Workers upgrading century-old water mains beneath Washington Square Park stumbled on a 19th-century burial vault for the second-time this week, the city's design and construction agency said Friday.

Wooden coffins in the vaults were discovered by the contractors doing the work, which included installing catch basins, sewer manholes, street signage and other modernizing.

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No remains were immediately discovered at the new site, just south of the first one found near Waverly Place and the east part of Washington Square Park, said Shavone Williams of the New York City Department of Design and Construction.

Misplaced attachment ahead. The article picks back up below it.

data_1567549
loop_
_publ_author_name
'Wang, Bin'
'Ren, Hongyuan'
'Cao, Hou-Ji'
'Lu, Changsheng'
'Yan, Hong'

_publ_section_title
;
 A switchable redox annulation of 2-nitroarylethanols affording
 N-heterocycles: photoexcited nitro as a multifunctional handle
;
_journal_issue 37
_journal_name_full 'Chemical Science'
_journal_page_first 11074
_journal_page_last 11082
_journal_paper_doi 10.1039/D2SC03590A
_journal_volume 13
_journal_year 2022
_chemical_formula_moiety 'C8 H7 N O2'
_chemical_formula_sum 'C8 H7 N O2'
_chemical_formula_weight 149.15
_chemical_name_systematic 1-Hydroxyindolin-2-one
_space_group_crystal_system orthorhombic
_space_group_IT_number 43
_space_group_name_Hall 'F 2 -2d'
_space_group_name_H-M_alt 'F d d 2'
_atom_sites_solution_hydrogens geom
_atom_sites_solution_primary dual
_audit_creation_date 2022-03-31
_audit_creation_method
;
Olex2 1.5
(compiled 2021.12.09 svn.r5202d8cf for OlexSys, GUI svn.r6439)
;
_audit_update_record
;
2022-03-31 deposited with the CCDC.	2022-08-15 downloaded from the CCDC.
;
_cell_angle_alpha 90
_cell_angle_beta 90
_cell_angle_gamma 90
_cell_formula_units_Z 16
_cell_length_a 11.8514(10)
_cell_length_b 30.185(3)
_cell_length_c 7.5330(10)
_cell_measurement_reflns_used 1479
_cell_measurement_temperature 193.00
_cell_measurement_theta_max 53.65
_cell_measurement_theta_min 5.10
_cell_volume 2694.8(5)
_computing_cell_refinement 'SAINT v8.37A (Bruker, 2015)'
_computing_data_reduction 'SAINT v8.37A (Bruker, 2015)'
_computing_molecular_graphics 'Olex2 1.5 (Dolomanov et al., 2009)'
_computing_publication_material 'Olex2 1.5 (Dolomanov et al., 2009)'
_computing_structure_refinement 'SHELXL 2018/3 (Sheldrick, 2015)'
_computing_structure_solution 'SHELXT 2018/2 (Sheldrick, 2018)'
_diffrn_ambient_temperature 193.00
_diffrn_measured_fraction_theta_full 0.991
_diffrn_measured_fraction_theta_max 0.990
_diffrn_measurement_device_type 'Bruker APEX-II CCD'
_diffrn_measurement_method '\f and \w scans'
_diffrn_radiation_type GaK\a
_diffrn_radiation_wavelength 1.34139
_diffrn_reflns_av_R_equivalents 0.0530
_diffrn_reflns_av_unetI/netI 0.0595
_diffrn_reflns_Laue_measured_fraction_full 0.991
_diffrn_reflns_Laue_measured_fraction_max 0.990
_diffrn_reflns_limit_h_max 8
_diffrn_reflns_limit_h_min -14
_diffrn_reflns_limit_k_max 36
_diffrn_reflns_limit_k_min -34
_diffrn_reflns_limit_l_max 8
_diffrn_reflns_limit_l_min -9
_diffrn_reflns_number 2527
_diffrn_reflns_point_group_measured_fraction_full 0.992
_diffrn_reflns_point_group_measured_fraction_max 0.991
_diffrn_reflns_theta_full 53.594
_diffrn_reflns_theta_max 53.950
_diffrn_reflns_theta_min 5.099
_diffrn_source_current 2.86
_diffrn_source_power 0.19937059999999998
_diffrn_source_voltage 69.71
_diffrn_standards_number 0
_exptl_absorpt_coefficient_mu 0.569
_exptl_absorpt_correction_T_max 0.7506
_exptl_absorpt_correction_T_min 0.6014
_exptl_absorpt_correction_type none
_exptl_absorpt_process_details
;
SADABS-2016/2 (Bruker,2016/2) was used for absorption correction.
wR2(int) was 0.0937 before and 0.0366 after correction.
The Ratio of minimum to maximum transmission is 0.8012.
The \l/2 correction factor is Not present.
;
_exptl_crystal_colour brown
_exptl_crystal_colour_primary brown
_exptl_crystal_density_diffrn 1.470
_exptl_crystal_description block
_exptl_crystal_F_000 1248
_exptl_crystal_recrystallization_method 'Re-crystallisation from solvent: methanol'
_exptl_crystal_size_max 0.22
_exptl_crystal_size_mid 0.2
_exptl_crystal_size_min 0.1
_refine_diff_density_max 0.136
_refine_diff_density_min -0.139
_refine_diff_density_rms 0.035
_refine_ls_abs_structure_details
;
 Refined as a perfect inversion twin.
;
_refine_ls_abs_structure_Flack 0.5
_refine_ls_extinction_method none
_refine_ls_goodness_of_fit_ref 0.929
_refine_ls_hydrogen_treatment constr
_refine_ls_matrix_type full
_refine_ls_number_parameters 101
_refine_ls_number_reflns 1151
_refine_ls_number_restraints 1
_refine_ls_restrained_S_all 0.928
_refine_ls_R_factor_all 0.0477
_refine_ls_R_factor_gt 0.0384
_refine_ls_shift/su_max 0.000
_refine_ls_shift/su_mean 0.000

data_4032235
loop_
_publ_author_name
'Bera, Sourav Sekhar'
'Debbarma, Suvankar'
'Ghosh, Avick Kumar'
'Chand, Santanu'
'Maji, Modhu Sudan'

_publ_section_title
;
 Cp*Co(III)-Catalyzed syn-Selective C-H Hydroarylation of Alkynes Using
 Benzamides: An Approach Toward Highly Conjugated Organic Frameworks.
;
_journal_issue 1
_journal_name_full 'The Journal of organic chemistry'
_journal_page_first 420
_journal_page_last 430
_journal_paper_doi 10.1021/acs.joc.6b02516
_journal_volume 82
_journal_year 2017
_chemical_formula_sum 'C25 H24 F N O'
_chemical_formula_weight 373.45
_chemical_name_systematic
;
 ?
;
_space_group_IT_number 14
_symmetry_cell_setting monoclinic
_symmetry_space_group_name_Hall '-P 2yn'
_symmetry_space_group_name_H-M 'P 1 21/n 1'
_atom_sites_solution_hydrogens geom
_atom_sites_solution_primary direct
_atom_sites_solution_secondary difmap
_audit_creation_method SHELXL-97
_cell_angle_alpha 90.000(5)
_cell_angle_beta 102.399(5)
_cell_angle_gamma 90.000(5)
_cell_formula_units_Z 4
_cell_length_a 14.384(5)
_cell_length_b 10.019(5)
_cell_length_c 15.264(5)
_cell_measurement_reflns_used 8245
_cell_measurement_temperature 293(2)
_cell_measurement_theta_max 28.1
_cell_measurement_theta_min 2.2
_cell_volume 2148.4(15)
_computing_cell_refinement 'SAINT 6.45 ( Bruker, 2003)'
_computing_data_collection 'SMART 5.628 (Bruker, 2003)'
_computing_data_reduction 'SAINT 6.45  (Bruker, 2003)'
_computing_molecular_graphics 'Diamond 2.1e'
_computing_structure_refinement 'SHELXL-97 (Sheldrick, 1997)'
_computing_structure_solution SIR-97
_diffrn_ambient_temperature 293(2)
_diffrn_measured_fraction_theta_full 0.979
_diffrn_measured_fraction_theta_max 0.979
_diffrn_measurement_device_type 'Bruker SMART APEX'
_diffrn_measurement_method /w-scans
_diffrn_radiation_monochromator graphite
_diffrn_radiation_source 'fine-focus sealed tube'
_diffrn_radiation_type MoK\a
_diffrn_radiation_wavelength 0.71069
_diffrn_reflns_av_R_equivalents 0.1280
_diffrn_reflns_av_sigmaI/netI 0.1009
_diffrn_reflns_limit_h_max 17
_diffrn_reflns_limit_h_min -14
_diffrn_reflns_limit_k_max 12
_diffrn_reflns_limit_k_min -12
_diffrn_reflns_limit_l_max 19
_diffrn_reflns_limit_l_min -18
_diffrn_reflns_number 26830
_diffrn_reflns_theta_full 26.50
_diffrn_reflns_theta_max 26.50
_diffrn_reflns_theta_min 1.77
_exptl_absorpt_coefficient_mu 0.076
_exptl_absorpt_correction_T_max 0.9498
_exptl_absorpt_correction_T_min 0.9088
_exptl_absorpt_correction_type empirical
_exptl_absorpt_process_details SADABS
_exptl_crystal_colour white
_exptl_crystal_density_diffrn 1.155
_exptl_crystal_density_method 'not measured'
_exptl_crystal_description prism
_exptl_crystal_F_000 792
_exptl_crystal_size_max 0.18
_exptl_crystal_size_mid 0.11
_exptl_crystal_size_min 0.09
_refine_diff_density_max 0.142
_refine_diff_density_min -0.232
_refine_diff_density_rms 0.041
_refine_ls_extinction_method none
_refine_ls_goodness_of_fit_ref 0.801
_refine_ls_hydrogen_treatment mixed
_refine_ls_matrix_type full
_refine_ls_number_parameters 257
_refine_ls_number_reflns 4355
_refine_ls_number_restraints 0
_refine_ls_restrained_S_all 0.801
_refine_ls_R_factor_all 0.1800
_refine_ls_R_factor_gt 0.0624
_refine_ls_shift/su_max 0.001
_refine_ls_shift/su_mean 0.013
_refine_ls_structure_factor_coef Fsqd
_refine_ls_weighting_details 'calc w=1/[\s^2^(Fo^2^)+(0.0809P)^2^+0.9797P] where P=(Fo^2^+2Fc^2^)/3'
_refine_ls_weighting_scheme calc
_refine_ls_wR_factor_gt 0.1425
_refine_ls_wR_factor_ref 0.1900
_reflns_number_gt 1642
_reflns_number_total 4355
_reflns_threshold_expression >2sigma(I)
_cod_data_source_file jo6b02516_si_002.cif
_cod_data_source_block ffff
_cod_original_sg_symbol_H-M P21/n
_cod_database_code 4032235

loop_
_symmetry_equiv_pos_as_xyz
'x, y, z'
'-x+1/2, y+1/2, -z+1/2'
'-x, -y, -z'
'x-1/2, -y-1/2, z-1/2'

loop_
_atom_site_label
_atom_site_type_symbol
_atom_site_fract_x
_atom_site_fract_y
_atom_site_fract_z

"We have not disturbed or touched any of it," she said of the coffins' contents, which will be examined.

The construction has been stopped as the city's medical examiner, archaeologists and anthropologists examine the site.

It was the second time this week that the city's design and construction agency found a 19th-century burial vault.

On Tuesday, workers doing similar upgrades came upon a big pile of skeletal remains in a vault 8 feet deep, 15 feet wide and 20 feet long. The remains of more than a dozen people were entombed in the vault.